SEOUL (Reuters) - South Korea has banned the sale of 10 models of Nissan, BMW and Porsche vehicles after the carmakers were found to have fabricated certification documents, in the latest fallout from the Volkswagen emissions scandal.
The government announced in August that it would ban all 10 models after conducting an investigation into whether foreign carmakers besides Volkswagen AG falsified documents on emissions and noise-level tests.
Nine of the models have been banned since last month and Nissan’s Qashqai diesel sport utility vehicle has been banned since June, the environment ministry said on Monday.
It said it has also fined the carmakers’ local units a combined 7.17 billion won ($5.9 million) for the affected 4,523 vehicles already sold in South Korea.
Spokespersons at the South Korean units of Nissan Motor Co Ltd and BMW AG acknowledged the findings in the government investigation, saying they would try to achieve certification for those affected models again. A spokesperson at Porsche AG, which is owned by Volkswagen, was not immediately available for comment.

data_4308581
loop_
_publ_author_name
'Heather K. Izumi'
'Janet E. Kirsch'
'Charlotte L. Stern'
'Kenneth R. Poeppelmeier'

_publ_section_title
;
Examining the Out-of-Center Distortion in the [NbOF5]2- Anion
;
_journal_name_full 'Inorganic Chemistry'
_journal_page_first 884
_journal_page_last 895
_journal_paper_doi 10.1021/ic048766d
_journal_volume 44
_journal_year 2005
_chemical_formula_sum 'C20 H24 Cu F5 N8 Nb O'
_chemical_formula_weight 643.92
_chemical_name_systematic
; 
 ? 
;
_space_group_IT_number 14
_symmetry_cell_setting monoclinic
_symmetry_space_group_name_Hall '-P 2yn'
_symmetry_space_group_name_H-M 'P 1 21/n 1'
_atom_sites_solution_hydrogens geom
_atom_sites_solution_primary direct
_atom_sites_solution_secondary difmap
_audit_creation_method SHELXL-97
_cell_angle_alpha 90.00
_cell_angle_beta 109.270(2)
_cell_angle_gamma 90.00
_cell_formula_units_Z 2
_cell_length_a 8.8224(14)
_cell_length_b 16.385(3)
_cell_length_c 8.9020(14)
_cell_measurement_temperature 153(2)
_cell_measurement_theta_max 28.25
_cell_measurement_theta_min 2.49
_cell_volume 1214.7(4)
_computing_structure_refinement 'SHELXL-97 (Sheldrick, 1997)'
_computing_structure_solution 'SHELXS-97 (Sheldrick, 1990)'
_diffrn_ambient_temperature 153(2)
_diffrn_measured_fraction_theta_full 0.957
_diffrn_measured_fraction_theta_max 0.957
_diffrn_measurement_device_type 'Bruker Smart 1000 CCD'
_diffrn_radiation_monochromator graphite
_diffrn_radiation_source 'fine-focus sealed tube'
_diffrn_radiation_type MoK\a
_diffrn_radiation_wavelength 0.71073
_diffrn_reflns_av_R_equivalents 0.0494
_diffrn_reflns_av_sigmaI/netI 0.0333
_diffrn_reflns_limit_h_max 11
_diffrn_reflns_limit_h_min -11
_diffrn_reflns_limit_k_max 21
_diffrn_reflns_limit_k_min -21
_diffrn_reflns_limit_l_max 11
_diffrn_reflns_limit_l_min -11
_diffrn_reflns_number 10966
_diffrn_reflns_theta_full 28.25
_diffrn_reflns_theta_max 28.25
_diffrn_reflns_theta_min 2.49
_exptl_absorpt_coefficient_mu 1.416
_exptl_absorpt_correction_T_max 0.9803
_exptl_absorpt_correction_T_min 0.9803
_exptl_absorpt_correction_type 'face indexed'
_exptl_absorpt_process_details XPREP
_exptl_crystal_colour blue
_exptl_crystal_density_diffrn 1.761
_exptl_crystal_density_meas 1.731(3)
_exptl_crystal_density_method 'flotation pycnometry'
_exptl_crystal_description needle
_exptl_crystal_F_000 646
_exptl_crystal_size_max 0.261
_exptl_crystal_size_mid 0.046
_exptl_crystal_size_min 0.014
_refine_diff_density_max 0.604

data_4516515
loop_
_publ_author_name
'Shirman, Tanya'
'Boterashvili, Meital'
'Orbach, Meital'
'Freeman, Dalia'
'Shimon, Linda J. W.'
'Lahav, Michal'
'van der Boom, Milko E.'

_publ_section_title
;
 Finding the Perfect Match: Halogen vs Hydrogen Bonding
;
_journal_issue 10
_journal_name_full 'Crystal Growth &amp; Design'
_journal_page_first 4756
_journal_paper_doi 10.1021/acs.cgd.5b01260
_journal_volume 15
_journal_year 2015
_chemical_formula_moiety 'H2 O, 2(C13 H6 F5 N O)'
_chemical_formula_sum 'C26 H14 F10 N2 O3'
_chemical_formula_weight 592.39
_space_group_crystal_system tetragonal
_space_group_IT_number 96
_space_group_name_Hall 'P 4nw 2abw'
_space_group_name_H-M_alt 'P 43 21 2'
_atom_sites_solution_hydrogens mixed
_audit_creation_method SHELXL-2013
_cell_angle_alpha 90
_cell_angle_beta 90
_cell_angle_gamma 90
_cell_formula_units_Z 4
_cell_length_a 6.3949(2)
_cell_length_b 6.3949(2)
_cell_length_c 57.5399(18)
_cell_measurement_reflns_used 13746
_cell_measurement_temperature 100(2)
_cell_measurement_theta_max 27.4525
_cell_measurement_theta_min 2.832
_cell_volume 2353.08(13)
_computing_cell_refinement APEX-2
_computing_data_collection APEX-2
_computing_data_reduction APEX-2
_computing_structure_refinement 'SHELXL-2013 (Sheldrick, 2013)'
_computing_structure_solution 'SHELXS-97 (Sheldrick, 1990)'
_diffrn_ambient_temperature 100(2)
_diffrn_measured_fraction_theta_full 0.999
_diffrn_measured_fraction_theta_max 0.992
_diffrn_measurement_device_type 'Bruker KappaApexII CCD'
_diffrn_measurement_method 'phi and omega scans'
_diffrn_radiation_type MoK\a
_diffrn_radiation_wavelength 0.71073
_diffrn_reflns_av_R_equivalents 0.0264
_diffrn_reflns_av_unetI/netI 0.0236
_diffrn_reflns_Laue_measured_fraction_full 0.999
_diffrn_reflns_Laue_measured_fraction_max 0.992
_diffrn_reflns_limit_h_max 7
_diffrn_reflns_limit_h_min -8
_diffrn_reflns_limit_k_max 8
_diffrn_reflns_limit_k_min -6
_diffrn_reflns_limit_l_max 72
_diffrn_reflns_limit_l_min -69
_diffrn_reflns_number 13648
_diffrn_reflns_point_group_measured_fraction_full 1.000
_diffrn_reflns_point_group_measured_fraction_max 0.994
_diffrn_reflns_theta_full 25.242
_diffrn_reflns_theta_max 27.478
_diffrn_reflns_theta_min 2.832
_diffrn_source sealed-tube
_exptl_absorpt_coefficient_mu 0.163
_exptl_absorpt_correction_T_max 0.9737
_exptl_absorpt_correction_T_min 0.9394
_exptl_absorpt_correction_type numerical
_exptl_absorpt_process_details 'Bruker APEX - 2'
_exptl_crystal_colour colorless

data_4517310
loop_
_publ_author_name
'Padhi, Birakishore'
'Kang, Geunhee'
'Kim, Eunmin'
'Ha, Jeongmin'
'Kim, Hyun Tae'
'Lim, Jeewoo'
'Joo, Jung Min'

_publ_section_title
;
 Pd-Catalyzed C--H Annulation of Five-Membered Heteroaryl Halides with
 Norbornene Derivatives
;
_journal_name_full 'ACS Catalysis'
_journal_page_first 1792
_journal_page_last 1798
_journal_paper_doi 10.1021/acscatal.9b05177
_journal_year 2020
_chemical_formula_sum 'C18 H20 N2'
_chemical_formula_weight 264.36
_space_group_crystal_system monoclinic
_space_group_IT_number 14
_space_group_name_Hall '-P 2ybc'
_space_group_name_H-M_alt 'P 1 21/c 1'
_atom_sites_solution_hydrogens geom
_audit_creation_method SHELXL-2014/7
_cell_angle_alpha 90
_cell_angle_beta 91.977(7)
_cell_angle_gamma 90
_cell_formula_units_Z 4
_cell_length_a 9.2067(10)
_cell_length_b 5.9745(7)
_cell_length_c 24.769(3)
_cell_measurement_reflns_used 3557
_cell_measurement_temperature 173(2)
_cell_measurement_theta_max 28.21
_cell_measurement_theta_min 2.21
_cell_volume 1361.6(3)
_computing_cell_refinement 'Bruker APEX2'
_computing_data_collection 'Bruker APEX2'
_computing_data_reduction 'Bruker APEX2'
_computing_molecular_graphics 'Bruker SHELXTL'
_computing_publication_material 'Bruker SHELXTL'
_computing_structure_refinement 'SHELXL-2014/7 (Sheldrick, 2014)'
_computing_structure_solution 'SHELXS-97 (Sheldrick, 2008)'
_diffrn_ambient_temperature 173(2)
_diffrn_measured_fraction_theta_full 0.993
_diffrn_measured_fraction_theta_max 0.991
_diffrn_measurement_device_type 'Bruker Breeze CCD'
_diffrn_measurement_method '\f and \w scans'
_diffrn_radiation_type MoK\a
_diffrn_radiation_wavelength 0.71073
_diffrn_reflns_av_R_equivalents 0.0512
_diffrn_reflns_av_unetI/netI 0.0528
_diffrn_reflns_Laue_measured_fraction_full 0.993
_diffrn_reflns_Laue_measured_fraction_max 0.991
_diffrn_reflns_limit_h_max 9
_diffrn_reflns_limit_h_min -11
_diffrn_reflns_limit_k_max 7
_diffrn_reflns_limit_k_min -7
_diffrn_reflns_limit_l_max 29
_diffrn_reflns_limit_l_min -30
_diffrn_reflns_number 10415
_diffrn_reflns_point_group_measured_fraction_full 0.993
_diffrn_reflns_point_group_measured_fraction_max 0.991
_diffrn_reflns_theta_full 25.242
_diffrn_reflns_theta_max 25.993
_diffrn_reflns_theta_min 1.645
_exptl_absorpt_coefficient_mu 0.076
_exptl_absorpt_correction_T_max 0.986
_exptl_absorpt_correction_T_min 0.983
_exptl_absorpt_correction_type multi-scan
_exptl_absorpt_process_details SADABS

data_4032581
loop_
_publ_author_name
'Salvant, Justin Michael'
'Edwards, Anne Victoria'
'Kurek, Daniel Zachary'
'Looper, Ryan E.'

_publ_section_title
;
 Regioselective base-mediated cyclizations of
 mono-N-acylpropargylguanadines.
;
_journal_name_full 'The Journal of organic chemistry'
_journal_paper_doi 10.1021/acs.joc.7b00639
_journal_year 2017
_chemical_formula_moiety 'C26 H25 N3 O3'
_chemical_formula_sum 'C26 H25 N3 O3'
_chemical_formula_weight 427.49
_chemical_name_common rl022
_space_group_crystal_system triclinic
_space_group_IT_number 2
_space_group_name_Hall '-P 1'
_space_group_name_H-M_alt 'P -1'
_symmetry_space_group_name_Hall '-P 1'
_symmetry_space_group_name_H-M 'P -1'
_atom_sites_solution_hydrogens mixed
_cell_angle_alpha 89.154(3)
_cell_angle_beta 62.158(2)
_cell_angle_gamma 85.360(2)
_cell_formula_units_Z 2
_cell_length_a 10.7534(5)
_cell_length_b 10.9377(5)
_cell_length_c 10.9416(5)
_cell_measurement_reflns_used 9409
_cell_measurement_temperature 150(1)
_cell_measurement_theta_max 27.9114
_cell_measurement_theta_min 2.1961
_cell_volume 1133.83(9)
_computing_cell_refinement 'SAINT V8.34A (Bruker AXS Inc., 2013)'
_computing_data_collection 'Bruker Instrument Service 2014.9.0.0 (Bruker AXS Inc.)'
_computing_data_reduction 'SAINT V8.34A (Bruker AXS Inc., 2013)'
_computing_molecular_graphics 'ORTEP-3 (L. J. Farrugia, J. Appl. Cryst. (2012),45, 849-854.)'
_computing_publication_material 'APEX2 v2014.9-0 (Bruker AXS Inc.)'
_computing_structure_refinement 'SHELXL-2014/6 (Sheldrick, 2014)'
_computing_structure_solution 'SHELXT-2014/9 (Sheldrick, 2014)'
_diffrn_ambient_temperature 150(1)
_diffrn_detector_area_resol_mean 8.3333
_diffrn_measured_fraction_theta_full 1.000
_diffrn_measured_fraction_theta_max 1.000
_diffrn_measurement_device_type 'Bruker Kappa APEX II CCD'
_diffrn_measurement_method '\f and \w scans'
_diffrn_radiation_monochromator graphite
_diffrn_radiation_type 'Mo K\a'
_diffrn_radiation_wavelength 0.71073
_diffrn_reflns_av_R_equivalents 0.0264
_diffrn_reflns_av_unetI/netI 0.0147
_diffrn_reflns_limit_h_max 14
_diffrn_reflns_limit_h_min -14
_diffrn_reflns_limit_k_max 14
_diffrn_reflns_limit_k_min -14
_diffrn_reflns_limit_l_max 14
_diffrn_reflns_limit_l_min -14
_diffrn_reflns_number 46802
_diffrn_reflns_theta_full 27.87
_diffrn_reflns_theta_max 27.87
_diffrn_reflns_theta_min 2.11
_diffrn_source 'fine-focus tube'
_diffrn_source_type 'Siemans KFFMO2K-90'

South Korea has been tough with Volkswagen, filing complaints against local executives, suspending sales of most of its models and imposing fines for alleged forging of documents on emissions or noise-level tests.
In the latest move, South Korea said last month that it will file criminal complaints against five former and current executives at Volkswagen AG’s South Korean unit and fine the company a record 37.3 billion won for false advertising on vehicle emissions.
South Korea’s sales of imported cars fell 7 percent in the first 11 months of last year, heading for their first annual sales decline since 2009.
Reporting by Hyunjoo Jin; Editing by Susan Fenton
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